Assess and reflect to become more attuned and responsive educators
MEASUREMENT > WELL-BEING INDEX
Each student has unique strengths and needs that are dynamic and guide how they engage and learn. Educators informally try to assess how students are doing with quick chats in the hall or through the observation of behavior, and this may give educators some information – but it’s challenging to know exactly what’s happening with every student, every day. The Well-Being Index (WBI) is a tool designed to help educators collect holistic student data – physical, social, psychological and emotional well-being – systematically, directly, quickly and in real time. Collecting well-being data is something educators can incorporate into their daily practice and use to personalize student supports, interactions and experiences. This approach increases student voice, empowers students to own their stories, and invites them into the problem-solving process.
Below, you will find:
- A WBI Educator Guide that introduces the purpose and use of the Well-Being Index, provides detailed instructions on how to score the data, how to review and reflect on the data, and next steps to consider
- Printable, PDF versions of the Elementary and Secondary WBI (with accompanying Excel scoring tools)
- Automated, online versions of the Elementary and Secondary WBI (which includes an automated dashboard with students’ responses)
What students are saying:
“I think students are asked these questions to have an understanding of how students feel and are dealing with situations during these times.”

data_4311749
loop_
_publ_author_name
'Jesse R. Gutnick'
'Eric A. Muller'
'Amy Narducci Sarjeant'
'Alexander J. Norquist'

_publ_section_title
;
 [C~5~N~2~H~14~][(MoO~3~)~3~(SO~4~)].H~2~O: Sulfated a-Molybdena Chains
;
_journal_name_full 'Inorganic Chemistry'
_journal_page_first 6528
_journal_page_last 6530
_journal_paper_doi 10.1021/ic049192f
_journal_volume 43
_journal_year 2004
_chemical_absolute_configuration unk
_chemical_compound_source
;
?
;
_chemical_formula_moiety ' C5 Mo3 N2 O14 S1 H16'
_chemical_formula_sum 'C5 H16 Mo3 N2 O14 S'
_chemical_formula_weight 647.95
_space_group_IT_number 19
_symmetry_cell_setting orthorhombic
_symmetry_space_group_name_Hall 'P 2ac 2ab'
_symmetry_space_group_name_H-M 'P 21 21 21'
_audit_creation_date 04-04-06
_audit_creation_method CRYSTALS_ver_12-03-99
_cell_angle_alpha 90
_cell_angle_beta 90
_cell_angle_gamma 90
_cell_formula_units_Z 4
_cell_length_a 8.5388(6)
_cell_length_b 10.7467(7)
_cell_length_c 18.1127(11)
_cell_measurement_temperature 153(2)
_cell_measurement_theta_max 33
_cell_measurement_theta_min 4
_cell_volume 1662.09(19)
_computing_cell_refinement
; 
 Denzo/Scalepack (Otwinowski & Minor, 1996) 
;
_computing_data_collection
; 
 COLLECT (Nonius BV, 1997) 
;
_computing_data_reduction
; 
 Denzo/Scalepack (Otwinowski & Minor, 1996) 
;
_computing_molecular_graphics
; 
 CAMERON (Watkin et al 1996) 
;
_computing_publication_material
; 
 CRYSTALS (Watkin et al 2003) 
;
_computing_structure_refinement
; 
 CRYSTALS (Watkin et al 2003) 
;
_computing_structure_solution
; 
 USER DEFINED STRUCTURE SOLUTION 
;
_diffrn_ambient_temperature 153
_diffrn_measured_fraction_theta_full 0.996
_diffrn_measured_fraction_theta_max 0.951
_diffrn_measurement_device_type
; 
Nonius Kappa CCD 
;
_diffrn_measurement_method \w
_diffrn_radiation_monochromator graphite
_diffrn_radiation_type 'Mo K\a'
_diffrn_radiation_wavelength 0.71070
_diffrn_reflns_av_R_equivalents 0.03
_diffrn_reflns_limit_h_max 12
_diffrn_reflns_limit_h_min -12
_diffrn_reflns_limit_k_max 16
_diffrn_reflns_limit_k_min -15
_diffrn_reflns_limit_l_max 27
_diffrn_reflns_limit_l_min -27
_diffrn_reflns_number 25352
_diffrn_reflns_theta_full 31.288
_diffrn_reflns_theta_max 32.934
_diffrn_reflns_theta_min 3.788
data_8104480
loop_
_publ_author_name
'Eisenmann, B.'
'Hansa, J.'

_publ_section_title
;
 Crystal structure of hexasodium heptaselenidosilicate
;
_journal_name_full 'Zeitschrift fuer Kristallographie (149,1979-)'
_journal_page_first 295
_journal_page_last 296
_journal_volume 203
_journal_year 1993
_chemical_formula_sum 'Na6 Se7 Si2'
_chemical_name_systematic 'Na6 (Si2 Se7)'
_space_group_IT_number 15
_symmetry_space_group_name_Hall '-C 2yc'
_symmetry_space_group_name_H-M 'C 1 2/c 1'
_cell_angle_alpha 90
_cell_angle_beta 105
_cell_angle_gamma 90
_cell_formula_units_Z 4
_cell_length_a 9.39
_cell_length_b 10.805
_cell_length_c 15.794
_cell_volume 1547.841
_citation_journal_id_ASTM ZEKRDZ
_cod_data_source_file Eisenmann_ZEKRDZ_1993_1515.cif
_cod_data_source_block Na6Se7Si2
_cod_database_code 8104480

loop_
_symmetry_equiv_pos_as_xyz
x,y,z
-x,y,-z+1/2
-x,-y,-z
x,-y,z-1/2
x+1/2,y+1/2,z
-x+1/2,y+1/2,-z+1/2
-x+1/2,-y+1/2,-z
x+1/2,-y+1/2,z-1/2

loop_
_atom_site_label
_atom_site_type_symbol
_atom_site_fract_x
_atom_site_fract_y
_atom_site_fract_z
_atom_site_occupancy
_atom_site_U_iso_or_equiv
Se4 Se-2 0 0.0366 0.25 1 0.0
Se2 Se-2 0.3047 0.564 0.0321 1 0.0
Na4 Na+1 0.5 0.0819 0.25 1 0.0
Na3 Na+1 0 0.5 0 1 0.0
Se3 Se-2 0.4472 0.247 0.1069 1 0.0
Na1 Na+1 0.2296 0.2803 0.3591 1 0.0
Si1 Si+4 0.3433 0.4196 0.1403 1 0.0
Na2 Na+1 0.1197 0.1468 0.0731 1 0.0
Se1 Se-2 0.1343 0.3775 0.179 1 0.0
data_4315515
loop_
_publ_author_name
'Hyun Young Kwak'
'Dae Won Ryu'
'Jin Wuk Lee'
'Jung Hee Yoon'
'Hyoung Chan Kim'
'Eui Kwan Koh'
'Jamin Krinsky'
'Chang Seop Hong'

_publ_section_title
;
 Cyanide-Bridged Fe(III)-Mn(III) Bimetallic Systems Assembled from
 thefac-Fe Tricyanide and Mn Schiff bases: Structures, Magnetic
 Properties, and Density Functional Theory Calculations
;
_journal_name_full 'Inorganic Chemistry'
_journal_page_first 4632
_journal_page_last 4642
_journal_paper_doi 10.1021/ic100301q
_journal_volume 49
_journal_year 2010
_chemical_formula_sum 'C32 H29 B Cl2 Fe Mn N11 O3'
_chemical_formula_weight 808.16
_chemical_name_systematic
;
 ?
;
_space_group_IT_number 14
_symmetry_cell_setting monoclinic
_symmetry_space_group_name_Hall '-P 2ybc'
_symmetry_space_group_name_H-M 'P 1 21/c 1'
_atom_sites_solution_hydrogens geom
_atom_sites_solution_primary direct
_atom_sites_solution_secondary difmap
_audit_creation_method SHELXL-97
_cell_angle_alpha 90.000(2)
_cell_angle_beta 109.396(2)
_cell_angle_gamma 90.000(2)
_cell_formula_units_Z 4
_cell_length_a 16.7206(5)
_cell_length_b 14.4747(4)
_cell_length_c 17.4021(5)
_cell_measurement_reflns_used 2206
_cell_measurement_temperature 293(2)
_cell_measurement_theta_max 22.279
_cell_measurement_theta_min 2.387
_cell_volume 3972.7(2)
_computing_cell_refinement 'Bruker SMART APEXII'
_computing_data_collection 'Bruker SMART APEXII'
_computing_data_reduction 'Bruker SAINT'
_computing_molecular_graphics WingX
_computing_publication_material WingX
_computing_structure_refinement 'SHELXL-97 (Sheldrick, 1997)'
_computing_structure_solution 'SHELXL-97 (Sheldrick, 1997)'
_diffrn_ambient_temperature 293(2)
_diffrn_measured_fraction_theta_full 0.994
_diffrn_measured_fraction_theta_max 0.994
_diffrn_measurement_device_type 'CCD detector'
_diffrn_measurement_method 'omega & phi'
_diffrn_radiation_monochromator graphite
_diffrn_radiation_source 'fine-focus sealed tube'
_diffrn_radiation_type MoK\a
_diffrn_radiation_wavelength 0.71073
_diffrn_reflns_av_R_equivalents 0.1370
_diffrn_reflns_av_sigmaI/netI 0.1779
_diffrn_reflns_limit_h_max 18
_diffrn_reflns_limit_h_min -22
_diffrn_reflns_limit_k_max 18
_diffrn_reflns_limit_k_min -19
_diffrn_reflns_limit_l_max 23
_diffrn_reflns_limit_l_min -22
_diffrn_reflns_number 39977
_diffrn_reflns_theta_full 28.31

“On a scale of 1-10, I would rate the [WBI] a perfect score of ten in relevancy. This is because I have been having personal struggles for some time now, and the survey offers me a moment of peace to reflect on myself.”
“They want to find out the well-being of students to see how their health is and how the educational system can be beneficial instead of detrimental.”
There is a 3-step process to implementing the tool: Administer > Review > Reflect
- Administer: The Well-Being Index can be administered as often as once a week. We suggest creating a routine around when you administer and find that it works best when educators have already set aside time to connect with students, such as in homeroom or Advisory. When introducing the tool to students, explain to them its purpose – e.g., “This is for you to share how you are doing – not just in math, but how you are feeling lately so I can better support your needs.” Let them know that this is not a test, and that the data will not go on their “report card” but will be used by educators to inform conversations and improve student experiences.
- Review: After completing administration, educators will be able to see a profile of scores for each student and the class overall. We encourage educators to look at individual student data first and then classroom averages. Supplementary tools are provided in our Well-Being Index package of tools to serve as running reports that can be used to see real-time changes in student and classroom well-being over repeated administrations of the Well-Being Index.